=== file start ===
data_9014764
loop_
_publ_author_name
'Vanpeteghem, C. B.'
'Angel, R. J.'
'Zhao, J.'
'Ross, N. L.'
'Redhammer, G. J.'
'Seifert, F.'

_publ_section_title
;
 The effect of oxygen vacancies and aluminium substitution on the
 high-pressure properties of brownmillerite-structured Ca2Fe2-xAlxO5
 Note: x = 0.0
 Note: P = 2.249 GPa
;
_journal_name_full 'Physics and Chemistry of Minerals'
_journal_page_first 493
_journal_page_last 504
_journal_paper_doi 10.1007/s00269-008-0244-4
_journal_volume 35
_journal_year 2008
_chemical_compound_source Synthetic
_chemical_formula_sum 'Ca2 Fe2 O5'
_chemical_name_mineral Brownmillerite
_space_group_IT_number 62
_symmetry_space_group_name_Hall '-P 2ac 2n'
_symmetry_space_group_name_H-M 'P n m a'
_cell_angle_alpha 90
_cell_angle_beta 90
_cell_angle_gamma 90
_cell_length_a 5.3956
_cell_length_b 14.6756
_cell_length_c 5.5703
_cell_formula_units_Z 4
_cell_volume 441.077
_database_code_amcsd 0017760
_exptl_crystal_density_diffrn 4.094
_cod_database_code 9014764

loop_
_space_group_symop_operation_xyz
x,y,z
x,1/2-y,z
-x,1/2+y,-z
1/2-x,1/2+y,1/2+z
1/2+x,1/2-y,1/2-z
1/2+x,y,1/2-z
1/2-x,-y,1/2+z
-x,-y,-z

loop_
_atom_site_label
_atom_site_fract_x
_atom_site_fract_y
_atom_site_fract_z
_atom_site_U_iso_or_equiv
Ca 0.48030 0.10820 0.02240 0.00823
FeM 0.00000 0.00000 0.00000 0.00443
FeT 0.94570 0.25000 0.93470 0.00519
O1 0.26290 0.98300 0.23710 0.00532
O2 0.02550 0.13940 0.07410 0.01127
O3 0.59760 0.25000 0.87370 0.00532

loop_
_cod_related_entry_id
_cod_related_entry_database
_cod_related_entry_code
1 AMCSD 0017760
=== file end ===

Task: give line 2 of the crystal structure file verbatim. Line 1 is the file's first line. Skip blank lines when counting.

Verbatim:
loop_